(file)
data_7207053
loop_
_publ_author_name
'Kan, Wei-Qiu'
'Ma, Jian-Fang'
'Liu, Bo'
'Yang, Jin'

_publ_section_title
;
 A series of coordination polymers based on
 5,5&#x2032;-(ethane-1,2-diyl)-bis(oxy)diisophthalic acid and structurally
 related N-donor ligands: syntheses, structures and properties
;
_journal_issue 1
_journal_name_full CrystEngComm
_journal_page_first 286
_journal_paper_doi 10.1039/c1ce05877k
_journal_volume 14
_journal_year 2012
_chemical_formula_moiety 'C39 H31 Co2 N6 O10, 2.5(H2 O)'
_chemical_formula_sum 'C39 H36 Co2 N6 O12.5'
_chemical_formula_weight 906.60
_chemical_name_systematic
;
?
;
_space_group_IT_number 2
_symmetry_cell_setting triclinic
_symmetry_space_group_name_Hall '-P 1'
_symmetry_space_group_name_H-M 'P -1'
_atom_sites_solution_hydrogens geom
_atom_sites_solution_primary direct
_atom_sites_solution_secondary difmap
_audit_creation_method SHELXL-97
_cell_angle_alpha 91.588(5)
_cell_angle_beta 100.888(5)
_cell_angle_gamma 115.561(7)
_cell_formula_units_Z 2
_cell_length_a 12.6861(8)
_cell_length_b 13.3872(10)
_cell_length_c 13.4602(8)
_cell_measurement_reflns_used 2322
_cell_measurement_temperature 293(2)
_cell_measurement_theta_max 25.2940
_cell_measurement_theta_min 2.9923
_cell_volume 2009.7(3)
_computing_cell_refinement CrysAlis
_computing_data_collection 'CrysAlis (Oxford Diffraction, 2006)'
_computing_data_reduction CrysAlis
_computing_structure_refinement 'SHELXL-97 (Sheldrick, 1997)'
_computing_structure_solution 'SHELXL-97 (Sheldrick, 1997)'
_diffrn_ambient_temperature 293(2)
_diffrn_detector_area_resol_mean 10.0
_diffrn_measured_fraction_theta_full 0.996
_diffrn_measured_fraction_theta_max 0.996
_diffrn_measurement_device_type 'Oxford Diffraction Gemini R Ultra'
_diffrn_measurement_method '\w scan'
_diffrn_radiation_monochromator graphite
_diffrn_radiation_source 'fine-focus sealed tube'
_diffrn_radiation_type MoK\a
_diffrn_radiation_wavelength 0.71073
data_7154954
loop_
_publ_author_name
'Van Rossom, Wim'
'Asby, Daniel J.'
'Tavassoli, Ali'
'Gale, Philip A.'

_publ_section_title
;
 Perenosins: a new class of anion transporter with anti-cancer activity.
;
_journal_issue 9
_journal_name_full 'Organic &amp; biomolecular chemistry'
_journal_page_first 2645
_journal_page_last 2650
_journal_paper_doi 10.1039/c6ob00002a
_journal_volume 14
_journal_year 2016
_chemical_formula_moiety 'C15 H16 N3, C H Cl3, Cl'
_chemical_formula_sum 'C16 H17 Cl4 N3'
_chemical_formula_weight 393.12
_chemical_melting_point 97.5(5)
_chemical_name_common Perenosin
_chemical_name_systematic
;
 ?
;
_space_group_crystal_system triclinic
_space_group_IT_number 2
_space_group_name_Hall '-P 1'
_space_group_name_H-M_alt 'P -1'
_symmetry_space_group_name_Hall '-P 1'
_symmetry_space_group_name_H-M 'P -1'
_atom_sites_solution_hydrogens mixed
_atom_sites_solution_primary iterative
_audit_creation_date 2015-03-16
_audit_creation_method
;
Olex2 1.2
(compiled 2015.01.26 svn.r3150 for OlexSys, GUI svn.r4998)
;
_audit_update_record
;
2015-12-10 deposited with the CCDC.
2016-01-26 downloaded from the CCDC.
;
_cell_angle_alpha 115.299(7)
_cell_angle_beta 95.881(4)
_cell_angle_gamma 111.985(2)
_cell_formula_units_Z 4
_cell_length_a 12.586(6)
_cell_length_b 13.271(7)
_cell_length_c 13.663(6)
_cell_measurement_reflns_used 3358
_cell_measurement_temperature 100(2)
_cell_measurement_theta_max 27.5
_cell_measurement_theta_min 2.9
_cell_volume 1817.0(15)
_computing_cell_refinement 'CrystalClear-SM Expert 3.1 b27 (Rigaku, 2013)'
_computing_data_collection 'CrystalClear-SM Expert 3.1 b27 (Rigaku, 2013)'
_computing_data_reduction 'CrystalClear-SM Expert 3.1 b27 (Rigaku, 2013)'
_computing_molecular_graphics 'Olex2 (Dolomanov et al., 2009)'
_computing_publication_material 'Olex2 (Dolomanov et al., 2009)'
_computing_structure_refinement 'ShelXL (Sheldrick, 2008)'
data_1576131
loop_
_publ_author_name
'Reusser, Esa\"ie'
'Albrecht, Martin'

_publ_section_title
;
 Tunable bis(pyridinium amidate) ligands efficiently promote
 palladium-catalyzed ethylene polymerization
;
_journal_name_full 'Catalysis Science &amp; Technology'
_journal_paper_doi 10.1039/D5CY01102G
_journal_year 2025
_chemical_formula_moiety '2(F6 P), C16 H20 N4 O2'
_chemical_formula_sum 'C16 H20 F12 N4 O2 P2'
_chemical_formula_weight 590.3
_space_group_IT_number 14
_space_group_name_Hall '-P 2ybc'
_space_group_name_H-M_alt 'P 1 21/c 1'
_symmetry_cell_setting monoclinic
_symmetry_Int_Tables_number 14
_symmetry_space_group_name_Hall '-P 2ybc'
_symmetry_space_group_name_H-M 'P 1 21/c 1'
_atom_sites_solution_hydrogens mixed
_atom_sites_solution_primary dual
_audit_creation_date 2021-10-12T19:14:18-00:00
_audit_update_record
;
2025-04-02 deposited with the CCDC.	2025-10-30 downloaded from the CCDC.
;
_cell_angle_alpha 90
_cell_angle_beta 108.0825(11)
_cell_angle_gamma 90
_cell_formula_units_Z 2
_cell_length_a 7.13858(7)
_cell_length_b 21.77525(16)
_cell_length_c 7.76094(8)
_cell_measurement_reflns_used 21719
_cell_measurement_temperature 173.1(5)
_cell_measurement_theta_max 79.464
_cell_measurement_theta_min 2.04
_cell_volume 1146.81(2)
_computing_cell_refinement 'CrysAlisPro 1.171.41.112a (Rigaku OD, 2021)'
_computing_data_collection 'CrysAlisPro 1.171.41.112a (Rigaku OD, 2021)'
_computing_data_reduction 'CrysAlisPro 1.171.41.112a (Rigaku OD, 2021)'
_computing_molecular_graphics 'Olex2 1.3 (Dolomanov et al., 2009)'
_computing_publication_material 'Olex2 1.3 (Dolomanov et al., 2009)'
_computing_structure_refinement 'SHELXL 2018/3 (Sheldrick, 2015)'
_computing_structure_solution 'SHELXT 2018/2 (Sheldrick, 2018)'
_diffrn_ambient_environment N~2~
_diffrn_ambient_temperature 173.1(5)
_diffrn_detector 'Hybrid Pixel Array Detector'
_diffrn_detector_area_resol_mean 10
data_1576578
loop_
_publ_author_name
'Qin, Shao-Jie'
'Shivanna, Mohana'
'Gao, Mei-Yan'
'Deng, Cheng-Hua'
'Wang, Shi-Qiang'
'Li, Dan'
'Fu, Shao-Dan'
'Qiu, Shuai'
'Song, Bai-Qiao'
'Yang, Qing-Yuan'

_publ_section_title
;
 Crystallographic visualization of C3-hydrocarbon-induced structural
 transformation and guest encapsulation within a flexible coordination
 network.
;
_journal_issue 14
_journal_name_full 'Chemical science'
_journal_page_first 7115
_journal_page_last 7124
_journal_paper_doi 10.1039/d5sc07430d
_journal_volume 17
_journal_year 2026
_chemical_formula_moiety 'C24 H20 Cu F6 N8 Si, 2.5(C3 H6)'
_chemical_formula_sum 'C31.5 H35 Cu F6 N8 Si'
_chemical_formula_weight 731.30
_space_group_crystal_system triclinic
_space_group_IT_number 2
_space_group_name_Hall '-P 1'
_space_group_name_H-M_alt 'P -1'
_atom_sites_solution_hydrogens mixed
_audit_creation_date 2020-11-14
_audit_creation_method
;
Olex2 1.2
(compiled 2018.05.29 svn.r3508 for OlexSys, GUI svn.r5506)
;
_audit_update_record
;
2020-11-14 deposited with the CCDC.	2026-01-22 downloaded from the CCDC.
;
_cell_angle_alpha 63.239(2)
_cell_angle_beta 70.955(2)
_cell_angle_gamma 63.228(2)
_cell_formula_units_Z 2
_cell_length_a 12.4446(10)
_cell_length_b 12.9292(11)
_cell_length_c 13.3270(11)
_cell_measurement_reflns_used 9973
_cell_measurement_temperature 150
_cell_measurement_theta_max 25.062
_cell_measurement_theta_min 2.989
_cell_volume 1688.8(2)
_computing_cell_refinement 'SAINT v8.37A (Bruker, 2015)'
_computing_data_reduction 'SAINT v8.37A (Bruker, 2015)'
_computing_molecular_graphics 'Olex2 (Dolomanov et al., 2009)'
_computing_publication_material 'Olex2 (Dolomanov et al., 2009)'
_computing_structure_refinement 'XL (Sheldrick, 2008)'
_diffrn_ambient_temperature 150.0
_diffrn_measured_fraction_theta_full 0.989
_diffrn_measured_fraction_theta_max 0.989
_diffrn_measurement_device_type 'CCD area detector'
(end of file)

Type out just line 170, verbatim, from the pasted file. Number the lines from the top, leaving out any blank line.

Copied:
_computing_data_reduction 'CrysAlisPro 1.171.41.112a (Rigaku OD, 2021)'